PowerBooks, FileMaker Pro & Biodiversity research

Derek Sikes dss95002 at UCONNVM.UCONN.EDU
Wed Jun 23 09:58:58 CDT 1999

Dear Taxacom subscribers,

Over the last three days there have been articles posted on a website
devoted to news about Macintosh- MacCentral (http://www.maccentral.com/)
which describe the use of Apple technology in ecological (Daniel Janzen),
bioinventory (Project ALAS), systematics (Orthoptera Species File), and
museum (UConn Biological Collections) research.  Two of these articles
are included below for those who might be interested:

-Derek Sikes & Piotr Naskrecki
article 2:

PowerBooks, FileMaker Pro essential to biologist's research
by Dennis Sellers, dsellers at maccentral.com June 22, 1999, 7:00 am ET

 Yesterday's "Famous People" column spotlighted Dr. Daniel Janzen, the
man behind the Guanacaste Conservation Area (incorporating Santa Rosa
National Park) in Costa Rica, and a big booster of the Mac platform.
Recently, Janzen sent us some information on how Macs are being used in
the "940Species Home Pages" pilot project that's designed to make
scientific information freely available to anyone who needs it.

 The 940 Species Home Pages project shows how to gather a large mass of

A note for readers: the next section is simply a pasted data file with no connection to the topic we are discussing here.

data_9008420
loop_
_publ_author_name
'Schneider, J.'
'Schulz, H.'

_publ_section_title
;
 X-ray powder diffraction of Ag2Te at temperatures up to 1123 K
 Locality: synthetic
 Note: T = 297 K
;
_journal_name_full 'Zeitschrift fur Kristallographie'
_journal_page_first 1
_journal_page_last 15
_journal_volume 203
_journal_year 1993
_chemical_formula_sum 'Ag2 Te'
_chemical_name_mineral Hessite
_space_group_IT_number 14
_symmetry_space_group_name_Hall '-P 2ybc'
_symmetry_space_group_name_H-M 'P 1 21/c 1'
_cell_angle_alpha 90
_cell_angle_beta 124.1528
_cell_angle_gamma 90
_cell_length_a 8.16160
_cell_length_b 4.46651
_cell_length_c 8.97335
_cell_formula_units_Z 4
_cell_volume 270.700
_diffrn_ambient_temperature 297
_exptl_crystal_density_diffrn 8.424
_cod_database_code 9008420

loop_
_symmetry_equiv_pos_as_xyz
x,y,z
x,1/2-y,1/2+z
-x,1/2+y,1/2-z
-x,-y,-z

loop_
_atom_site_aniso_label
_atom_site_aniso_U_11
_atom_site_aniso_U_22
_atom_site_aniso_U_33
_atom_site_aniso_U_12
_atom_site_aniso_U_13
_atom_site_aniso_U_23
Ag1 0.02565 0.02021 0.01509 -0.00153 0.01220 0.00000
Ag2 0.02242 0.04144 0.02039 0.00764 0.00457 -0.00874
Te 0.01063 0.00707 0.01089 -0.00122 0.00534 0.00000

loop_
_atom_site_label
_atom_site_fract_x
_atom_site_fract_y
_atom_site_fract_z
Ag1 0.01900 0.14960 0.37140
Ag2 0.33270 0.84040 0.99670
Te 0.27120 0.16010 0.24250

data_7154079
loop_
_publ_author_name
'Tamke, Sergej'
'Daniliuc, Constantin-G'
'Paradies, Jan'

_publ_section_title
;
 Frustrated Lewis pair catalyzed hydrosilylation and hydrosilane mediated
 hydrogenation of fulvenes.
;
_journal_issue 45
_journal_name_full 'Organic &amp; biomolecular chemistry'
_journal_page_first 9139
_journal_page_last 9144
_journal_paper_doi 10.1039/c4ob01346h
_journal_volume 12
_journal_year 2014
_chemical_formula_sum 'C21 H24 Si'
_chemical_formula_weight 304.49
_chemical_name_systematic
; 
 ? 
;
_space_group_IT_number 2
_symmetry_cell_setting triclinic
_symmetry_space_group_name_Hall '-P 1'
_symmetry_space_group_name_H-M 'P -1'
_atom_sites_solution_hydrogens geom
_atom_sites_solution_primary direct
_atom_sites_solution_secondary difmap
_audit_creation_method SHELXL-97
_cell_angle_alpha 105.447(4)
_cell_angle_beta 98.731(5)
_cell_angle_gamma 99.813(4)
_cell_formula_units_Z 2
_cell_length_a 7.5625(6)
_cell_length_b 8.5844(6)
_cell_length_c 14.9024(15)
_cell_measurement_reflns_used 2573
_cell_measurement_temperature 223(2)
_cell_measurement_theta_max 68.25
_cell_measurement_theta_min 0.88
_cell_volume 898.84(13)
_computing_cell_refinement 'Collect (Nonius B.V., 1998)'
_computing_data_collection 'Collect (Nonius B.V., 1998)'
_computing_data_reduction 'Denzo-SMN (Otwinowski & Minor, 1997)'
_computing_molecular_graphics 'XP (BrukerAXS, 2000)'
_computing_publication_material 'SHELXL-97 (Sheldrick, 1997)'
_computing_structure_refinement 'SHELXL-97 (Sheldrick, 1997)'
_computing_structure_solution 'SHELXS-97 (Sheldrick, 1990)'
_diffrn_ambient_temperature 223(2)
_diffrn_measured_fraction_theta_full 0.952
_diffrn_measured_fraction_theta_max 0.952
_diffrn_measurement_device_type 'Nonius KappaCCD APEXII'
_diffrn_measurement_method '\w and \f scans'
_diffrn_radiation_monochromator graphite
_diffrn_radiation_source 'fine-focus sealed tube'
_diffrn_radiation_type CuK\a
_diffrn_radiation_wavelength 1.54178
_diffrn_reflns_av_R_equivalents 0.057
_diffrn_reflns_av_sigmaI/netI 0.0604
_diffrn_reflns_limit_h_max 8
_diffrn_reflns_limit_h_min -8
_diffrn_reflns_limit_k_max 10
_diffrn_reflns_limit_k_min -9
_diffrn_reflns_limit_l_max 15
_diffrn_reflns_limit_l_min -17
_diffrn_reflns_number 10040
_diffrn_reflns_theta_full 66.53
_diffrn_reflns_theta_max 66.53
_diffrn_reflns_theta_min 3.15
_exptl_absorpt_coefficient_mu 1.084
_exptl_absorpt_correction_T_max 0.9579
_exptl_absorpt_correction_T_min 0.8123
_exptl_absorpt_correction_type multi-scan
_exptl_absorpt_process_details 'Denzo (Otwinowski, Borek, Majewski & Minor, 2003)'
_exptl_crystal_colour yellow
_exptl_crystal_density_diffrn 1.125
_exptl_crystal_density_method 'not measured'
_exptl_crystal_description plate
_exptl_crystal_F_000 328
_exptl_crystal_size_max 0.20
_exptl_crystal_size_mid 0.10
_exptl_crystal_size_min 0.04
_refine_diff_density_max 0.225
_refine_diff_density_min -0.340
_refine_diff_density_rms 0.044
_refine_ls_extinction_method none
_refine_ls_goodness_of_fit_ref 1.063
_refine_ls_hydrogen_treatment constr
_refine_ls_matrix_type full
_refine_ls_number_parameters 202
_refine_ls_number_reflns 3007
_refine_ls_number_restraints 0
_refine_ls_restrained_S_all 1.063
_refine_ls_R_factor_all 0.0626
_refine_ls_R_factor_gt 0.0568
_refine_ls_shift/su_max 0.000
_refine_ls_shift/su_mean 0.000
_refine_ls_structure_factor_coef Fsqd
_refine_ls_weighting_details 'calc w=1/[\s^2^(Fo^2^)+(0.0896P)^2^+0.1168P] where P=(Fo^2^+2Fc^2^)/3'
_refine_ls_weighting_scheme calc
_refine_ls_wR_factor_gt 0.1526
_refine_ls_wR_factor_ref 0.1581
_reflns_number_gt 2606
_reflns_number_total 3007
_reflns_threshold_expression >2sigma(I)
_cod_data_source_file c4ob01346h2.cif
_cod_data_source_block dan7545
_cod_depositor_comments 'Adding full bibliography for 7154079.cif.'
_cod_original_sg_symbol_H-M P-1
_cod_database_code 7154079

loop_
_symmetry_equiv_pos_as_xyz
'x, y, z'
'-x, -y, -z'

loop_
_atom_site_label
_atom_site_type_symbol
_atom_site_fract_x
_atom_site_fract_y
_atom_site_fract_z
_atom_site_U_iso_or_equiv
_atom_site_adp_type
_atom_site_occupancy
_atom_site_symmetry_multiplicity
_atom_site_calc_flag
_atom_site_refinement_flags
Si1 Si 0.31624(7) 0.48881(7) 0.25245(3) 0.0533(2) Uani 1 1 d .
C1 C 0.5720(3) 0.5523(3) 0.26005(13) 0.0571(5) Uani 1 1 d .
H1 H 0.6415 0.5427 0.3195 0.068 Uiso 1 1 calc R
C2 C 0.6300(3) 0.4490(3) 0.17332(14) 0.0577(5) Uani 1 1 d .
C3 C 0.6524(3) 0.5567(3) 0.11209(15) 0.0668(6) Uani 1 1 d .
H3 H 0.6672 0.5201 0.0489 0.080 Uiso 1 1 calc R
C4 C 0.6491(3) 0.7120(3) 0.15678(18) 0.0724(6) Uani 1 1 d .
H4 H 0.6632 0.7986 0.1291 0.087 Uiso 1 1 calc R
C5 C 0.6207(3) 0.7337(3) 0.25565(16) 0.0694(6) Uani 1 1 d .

disparate biological information from a conserved wildland and make it
user-friendly and available to the entire world, accomplishing this with
nothing more than paraecologisits drawn from the resident community and
armed with transport, PowerBooks, FileMaker Pro, digital cameras, Adobe
Photoshop and a Web site. The project will show how a tropical resident
community can take charge of its own wild biodiversity and offer it to
the world.

 "The democratization of science in a tropical setting REQUIRES an Apple
PowerBook --170, 540c, 5300ce, 3400, G3 has been the progression -- and
FileMaker Pro," says Janzen. "These extenders of the human mind allow
magnificent idea and data generation and management. They are incredibly
cross-platform, allowing both communication and synergism across
languages, cultures, social class, motivation and topic. And like
learning to walk and talk, building them into your head is
self-teachable, maximizing a sense of self and self-accomplishment,
perhaps the most powerful development tool ever."

 The scientists says PowerBooks "tolerate everything" - - backpacks,
mountain "roads," drenching humidity, death valley heat, termites, ants,